The Function Game

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SWBAT make sense of the greatest integer function and piecewise functions and sketch their graphs.

Big Idea

Functions are investigated using a game that is accessible and engaging.

Launch and Explore

20 minutes

The Function Game is an awesome way to get your entire class involved to do some math. It is engaging, accessible, and adaptable. The instructions for how to play this game are explained in the video of the resources section. I suggest watching that video to get a good sense of the game.

On the first day of instruction, this game is a good refresher of the types of functions that students have learned in the past. For you, it will be a good guage of what the class remembers. For example, you may find that they remember almost nothing about logarithmic functions. After each function is discovered and shared, you may want to review the type of function and what the graph would look like. I chose the functions that I expect my students to have experience with -- you can certainly change any of them that you'd like.

The fun really begins with the last two functions. Most likely, the students are thinking they get the gist of everything and then BAM! - you hit them with a piecewise function. Students will usually pick positive integers that are close to 1, so for the piecewise function they may be so confident that they know the solution - until you give them an input of 53 and the rule is different for that piece of the function. Hilarity, frustration, and deep thinking will ensue.

The last function may leave the whole class stumped. They will definitely understand the rule, but may have never heard of the function or know the notation for it. This would be a good time to ask students what the function is doing. Many will say that the function rounds down. At this time you may have to step in and explain that the function is called the greatest integer function and give the notation for it. It is also a good time to see if students can figure out why it is called the greatest integer function.


Some tips for the game:

1. Use a calculator or spreadsheet to program each function. It will cut down on your mistakes and will not give hints. If you can compute the function in your head, for example, they might conclude that is in an easy function and not consider any alternatives.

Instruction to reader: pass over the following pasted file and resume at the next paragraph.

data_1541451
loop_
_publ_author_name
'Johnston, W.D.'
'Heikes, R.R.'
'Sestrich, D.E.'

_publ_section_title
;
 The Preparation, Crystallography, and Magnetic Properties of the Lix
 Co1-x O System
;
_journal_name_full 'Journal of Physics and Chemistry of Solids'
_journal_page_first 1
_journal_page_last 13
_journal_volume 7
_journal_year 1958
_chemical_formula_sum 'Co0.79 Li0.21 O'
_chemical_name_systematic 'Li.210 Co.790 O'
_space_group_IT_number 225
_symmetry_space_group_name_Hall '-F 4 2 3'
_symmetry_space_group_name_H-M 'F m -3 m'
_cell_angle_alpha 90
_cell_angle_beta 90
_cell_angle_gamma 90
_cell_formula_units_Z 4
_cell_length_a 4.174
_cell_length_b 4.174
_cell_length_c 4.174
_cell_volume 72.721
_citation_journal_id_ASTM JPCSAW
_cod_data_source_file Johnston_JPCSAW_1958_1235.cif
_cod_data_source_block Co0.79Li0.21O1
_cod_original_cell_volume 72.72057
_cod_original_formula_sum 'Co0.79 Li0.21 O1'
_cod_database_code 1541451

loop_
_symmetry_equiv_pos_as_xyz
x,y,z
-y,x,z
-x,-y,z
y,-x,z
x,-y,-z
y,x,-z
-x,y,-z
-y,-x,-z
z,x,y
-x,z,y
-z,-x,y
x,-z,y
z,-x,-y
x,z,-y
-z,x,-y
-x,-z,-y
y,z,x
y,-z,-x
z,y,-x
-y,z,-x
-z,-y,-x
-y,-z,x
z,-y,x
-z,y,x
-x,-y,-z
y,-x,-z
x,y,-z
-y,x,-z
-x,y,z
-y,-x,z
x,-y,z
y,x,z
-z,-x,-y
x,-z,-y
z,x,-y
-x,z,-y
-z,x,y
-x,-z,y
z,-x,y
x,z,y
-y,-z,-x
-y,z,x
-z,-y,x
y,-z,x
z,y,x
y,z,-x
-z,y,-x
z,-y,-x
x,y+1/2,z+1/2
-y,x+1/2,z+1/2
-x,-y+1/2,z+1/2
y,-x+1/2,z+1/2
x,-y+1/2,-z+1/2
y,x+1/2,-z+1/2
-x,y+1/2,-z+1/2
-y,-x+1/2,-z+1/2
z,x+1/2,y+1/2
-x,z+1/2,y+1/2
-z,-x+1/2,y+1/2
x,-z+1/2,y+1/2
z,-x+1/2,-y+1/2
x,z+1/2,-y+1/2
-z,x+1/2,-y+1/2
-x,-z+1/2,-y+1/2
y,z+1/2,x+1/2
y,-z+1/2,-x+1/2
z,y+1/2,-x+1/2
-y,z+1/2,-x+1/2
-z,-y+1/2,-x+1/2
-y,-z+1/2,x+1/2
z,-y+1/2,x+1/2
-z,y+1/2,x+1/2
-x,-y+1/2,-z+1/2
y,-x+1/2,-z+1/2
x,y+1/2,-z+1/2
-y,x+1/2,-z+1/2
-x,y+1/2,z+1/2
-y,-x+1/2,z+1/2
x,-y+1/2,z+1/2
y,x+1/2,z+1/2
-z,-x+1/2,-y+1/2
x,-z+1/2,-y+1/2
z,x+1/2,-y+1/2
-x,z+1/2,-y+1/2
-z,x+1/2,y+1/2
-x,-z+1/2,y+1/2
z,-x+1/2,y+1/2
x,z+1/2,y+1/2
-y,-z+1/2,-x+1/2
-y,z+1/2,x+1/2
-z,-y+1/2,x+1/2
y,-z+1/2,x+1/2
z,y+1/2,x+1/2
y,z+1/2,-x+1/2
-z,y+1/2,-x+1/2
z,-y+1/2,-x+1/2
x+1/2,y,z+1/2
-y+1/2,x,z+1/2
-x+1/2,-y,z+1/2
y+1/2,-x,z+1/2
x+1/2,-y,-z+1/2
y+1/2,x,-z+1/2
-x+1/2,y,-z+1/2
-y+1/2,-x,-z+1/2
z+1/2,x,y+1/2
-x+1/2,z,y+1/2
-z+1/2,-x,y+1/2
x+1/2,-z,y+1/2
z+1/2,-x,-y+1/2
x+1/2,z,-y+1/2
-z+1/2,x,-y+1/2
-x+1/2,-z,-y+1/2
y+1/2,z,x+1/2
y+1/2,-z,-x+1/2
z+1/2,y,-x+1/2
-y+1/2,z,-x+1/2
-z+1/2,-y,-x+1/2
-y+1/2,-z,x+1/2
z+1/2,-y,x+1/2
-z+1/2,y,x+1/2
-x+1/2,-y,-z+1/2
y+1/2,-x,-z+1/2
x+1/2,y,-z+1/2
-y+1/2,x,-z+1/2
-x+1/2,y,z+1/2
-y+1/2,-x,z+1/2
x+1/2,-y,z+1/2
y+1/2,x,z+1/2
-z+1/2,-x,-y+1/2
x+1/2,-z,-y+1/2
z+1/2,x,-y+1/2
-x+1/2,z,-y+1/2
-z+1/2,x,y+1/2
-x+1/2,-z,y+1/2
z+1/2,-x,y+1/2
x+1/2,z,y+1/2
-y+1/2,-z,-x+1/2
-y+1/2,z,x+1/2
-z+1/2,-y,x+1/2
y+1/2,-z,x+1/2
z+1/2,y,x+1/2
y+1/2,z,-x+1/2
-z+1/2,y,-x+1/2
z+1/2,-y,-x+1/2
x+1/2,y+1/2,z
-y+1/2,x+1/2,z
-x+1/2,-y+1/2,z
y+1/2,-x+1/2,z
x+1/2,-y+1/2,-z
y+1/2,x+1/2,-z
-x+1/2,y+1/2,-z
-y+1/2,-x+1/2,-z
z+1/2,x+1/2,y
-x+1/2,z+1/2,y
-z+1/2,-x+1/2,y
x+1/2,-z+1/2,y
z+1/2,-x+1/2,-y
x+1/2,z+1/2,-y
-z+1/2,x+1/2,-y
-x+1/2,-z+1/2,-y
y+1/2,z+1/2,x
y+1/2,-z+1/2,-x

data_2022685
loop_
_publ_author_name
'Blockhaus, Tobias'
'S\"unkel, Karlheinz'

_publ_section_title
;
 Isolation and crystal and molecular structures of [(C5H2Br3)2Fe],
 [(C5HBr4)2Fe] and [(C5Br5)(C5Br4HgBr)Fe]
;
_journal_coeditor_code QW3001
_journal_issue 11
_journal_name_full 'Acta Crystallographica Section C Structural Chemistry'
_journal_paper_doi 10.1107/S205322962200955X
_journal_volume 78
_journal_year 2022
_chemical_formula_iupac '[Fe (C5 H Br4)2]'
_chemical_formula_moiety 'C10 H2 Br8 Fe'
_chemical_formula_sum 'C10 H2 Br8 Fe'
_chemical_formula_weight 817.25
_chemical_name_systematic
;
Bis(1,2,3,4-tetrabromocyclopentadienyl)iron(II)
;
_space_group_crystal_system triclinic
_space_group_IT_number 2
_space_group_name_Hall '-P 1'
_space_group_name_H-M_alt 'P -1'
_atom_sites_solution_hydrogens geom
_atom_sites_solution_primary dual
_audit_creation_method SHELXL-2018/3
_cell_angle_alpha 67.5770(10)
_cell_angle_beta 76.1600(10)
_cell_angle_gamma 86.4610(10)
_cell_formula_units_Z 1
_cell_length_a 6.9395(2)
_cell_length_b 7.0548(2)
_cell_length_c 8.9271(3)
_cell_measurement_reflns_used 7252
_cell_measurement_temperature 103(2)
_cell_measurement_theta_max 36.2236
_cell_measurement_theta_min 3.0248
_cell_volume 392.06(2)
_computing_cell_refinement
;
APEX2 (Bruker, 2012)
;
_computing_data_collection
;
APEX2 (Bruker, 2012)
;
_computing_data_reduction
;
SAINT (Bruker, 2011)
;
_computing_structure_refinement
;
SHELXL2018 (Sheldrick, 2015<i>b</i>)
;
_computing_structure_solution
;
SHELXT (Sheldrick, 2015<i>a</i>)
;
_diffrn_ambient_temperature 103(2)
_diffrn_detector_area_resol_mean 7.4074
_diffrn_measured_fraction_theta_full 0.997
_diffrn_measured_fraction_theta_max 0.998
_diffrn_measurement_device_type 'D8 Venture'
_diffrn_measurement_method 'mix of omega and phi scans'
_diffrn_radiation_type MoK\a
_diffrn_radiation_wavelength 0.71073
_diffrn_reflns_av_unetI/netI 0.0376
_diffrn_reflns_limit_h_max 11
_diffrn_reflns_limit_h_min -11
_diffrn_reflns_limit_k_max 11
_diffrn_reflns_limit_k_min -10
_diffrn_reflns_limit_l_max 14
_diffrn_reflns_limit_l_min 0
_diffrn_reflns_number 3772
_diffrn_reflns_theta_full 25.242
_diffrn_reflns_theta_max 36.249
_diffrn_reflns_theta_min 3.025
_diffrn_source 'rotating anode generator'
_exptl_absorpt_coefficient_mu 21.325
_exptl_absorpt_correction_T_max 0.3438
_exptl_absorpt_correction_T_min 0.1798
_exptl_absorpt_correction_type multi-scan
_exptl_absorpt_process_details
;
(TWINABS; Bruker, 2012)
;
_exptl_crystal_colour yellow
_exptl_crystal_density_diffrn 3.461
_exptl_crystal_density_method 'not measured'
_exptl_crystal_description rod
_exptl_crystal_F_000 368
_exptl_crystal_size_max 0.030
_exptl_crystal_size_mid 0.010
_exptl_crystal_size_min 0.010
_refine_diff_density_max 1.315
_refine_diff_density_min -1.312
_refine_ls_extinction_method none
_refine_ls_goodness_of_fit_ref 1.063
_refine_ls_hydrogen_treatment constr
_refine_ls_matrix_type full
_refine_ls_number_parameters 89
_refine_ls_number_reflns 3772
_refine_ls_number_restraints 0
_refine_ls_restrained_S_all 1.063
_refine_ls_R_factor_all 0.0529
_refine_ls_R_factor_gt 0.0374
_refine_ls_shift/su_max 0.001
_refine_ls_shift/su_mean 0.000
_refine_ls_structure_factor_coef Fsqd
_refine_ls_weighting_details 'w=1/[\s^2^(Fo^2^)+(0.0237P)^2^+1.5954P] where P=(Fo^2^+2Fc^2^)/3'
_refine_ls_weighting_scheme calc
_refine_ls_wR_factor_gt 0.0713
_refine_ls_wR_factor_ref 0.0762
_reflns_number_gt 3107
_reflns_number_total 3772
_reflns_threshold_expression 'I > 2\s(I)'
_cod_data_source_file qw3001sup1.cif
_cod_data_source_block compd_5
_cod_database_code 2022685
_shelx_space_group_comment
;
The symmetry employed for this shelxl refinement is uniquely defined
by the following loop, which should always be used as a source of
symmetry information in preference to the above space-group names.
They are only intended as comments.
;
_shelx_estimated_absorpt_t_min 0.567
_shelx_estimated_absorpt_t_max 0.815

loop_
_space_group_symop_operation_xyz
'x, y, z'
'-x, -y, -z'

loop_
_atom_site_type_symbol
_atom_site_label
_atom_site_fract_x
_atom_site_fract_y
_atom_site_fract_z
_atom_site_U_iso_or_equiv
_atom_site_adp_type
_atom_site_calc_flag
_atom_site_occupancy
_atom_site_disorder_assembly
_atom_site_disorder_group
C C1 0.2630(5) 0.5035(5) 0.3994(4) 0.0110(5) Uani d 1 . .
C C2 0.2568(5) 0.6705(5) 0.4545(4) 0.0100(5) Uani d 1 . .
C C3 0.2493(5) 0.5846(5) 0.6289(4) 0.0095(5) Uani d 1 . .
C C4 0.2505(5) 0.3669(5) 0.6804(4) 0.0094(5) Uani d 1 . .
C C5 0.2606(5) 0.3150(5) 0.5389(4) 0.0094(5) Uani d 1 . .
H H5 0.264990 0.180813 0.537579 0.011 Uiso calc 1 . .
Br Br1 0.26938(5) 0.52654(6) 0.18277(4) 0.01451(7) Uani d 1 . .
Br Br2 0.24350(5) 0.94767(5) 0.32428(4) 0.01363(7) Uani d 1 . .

2. Choose a variety of inputs to give to students who think they know the function. Using decimals, fractions, and negatives will increase the fun level.





15 minutes

After we complete The Function Game, I want to transition to some graphing, specifically with the greatest integer function. This will also give us the opportunity to talk about domain and range.

After talking about the greatest integer function and going over the notation, I give the "Notes - Greatest Integer Function" worksheet to students to see if they could come up with the graph of the function. It might be helpful for students to use brute force by plugging in some values and plotting the points. Some students may be able to visualize the graph without plugging in any values. I would have students work on this worksheet with their table (groups of two or four) for about 15 minutes or so. Resist the urge to help them right away and let them know that they should discuss as a group and try to make some progress that way.

Share and Summarize

10 minutes

After students work with their groups for about 15 minutes, it is time to have a class discussion and give students the opportunity to synthesize the information that they have encountered (MP3, MP7, MP8). It might be a good idea to start with a student who has an incorrect graph and share it on the document camera. You can ask the class if they agree with the representation and then ask why or why not. Since it is the beginning of the year, it is a good idea to establish the norm that it is okay to make mistakes and be wrong - it creates great learning opportunities. Thank the student for sharing their work and then comment on how it allowed to class to have a worthwhile discussion about the content. Another approach would be to sketch a replication of a mistake you saw while looking at student work and then say that this is a common graph you saw and ask the class what they think of it. Keep your poker face - do not let on whether this representation is right or wrong!

When discussing the domain, range, and zeros of the function, it is a good opportunity to discuss different types of notation. Students should be able to work fluently between inequalities and interval notation. If interval notation if new for your students, it is a good time to introduce it!

After viewing the incorrect representation, select a student to show a correct graph or fix the one from the original student. Keep the focus on the process of questioning, analyzing, and justiftying, rather then on the correctness of the finished product.